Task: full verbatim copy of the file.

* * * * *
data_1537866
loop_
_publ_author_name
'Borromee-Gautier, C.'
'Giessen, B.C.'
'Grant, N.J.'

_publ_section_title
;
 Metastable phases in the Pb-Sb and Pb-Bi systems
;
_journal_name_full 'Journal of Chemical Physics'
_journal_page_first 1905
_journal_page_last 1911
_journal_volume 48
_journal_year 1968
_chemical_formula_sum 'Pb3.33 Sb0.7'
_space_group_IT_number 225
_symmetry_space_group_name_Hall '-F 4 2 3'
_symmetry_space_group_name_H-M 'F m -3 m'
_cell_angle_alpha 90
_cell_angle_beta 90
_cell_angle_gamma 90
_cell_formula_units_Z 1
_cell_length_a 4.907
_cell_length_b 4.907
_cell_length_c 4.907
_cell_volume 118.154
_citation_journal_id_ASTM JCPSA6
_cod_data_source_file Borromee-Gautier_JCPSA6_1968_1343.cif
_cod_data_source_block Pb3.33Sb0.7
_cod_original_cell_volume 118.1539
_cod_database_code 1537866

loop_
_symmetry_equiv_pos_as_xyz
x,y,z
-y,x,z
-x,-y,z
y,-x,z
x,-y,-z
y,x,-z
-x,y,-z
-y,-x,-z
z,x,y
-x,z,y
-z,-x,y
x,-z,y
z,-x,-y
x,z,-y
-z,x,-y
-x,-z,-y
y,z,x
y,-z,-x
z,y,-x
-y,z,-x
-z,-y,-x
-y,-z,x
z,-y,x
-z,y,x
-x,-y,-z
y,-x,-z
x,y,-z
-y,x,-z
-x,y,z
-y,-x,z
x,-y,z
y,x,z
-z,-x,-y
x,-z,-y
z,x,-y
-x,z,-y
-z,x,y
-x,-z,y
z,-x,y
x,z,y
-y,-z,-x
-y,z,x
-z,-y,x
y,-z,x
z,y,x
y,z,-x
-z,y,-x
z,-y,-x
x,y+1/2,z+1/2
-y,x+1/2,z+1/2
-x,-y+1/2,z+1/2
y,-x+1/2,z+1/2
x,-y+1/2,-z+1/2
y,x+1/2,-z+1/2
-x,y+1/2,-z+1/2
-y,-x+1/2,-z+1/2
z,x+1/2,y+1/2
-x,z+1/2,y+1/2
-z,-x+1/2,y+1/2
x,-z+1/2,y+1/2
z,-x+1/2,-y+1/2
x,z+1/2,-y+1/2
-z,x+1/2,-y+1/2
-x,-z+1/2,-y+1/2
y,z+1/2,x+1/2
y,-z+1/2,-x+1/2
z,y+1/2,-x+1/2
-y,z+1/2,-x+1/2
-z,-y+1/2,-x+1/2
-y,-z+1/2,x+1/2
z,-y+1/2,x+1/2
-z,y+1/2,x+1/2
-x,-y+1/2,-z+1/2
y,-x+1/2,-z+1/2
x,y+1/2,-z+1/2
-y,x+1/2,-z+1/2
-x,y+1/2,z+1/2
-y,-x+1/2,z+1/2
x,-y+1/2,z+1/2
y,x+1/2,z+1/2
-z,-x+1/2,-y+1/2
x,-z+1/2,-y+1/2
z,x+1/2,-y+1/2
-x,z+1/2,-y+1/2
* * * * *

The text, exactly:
data_1537866
loop_
_publ_author_name
'Borromee-Gautier, C.'
'Giessen, B.C.'
'Grant, N.J.'

_publ_section_title
;
 Metastable phases in the Pb-Sb and Pb-Bi systems
;
_journal_name_full 'Journal of Chemical Physics'
_journal_page_first 1905
_journal_page_last 1911
_journal_volume 48
_journal_year 1968
_chemical_formula_sum 'Pb3.33 Sb0.7'
_space_group_IT_number 225
_symmetry_space_group_name_Hall '-F 4 2 3'
_symmetry_space_group_name_H-M 'F m -3 m'
_cell_angle_alpha 90
_cell_angle_beta 90
_cell_angle_gamma 90
_cell_formula_units_Z 1
_cell_length_a 4.907
_cell_length_b 4.907
_cell_length_c 4.907
_cell_volume 118.154
_citation_journal_id_ASTM JCPSA6
_cod_data_source_file Borromee-Gautier_JCPSA6_1968_1343.cif
_cod_data_source_block Pb3.33Sb0.7
_cod_original_cell_volume 118.1539
_cod_database_code 1537866

loop_
_symmetry_equiv_pos_as_xyz
x,y,z
-y,x,z
-x,-y,z
y,-x,z
x,-y,-z
y,x,-z
-x,y,-z
-y,-x,-z
z,x,y
-x,z,y
-z,-x,y
x,-z,y
z,-x,-y
x,z,-y
-z,x,-y
-x,-z,-y
y,z,x
y,-z,-x
z,y,-x
-y,z,-x
-z,-y,-x
-y,-z,x
z,-y,x
-z,y,x
-x,-y,-z
y,-x,-z
x,y,-z
-y,x,-z
-x,y,z
-y,-x,z
x,-y,z
y,x,z
-z,-x,-y
x,-z,-y
z,x,-y
-x,z,-y
-z,x,y
-x,-z,y
z,-x,y
x,z,y
-y,-z,-x
-y,z,x
-z,-y,x
y,-z,x
z,y,x
y,z,-x
-z,y,-x
z,-y,-x
x,y+1/2,z+1/2
-y,x+1/2,z+1/2
-x,-y+1/2,z+1/2
y,-x+1/2,z+1/2
x,-y+1/2,-z+1/2
y,x+1/2,-z+1/2
-x,y+1/2,-z+1/2
-y,-x+1/2,-z+1/2
z,x+1/2,y+1/2
-x,z+1/2,y+1/2
-z,-x+1/2,y+1/2
x,-z+1/2,y+1/2
z,-x+1/2,-y+1/2
x,z+1/2,-y+1/2
-z,x+1/2,-y+1/2
-x,-z+1/2,-y+1/2
y,z+1/2,x+1/2
y,-z+1/2,-x+1/2
z,y+1/2,-x+1/2
-y,z+1/2,-x+1/2
-z,-y+1/2,-x+1/2
-y,-z+1/2,x+1/2
z,-y+1/2,x+1/2
-z,y+1/2,x+1/2
-x,-y+1/2,-z+1/2
y,-x+1/2,-z+1/2
x,y+1/2,-z+1/2
-y,x+1/2,-z+1/2
-x,y+1/2,z+1/2
-y,-x+1/2,z+1/2
x,-y+1/2,z+1/2
y,x+1/2,z+1/2
-z,-x+1/2,-y+1/2
x,-z+1/2,-y+1/2
z,x+1/2,-y+1/2
-x,z+1/2,-y+1/2